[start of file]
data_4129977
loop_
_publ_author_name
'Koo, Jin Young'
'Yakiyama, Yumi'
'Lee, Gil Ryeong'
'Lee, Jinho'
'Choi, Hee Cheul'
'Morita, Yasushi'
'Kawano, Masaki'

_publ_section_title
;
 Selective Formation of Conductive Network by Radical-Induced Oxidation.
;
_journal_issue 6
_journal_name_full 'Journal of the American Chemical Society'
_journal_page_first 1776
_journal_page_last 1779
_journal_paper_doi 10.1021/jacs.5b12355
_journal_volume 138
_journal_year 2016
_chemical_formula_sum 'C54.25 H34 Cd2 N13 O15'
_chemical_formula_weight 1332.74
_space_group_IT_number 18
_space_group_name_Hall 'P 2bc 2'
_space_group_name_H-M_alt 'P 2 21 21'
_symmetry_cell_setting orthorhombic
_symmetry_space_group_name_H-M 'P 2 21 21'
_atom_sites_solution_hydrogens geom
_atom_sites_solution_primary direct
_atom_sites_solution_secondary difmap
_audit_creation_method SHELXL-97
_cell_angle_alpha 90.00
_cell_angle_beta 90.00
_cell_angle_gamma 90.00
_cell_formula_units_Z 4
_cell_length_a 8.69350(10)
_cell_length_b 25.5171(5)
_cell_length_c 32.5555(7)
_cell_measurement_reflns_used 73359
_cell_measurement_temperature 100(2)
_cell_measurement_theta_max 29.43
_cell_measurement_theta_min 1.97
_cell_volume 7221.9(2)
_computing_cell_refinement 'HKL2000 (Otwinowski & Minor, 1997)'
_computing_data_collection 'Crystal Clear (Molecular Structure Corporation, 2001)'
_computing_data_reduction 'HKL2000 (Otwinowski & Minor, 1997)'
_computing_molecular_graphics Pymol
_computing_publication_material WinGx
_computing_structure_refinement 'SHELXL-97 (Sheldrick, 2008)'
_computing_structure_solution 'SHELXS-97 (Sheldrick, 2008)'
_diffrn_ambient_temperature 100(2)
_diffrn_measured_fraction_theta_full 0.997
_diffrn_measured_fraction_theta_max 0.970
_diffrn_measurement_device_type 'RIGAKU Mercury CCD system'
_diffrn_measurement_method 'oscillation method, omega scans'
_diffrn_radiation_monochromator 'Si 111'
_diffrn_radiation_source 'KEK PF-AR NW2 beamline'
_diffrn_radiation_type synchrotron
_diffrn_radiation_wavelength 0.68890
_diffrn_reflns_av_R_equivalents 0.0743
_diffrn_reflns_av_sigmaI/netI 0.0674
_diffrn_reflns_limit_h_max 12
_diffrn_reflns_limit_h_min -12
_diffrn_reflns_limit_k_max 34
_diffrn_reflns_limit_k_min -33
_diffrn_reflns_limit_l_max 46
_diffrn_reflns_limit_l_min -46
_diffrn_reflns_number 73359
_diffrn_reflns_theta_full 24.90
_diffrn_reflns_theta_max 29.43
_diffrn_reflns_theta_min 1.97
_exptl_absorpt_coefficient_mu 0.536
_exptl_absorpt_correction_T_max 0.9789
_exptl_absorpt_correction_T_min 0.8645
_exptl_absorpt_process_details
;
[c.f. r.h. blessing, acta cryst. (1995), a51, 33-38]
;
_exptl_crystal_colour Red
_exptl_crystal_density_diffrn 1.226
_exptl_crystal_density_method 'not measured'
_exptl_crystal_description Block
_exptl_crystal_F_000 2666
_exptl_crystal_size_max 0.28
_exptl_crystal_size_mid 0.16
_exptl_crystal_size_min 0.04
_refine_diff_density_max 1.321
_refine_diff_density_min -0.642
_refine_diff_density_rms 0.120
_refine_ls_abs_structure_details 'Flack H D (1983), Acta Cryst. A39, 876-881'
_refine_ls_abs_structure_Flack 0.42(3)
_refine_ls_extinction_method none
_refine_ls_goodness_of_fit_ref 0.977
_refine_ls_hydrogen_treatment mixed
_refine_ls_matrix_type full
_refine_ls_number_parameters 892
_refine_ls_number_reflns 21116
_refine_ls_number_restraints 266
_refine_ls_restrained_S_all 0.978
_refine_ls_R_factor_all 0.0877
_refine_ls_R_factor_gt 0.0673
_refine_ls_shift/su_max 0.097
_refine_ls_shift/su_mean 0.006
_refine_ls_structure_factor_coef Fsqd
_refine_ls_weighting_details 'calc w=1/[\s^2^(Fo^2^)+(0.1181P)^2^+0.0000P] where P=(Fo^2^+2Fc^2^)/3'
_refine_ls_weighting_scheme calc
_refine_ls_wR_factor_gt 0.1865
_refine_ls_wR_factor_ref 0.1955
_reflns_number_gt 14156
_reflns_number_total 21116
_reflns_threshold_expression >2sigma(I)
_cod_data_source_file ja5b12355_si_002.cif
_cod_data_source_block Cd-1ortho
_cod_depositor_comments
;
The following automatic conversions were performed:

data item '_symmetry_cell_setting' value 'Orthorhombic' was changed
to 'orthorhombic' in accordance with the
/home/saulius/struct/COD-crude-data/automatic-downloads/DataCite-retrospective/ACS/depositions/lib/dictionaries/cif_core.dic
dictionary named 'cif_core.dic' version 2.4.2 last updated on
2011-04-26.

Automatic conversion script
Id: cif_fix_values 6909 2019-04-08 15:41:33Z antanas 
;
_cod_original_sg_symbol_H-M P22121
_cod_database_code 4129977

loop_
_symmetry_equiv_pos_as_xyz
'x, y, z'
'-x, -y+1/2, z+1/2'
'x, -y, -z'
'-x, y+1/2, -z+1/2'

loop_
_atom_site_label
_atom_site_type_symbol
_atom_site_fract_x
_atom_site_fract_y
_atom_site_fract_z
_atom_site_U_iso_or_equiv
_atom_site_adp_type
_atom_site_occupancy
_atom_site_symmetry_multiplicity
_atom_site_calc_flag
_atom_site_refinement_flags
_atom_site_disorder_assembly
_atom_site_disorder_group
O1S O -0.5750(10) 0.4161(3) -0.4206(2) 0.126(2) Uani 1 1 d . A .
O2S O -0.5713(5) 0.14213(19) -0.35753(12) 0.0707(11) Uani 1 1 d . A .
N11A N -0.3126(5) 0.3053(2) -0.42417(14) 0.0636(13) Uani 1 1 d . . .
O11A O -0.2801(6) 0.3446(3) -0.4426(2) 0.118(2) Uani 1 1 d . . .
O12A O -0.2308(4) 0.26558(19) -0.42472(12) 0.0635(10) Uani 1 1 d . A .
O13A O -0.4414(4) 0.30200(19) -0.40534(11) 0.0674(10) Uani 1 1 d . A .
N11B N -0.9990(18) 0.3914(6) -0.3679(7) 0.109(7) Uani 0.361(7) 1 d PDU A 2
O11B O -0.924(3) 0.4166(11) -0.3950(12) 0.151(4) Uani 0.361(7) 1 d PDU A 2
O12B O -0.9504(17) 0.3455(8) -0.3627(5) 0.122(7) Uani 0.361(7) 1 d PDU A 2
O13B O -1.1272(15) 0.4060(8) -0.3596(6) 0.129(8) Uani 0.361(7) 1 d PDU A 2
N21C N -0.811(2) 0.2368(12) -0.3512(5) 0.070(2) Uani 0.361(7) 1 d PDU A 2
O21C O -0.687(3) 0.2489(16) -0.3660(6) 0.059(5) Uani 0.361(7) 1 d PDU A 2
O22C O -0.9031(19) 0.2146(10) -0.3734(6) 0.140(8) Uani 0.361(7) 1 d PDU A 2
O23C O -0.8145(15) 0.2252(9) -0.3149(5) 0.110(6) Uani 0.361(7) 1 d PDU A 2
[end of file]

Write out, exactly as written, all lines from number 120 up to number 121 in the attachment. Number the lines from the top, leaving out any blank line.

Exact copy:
/home/saulius/struct/COD-crude-data/automatic-downloads/DataCite-retrospective/ACS/depositions/lib/dictionaries/cif_core.dic
dictionary named 'cif_core.dic' version 2.4.2 last updated on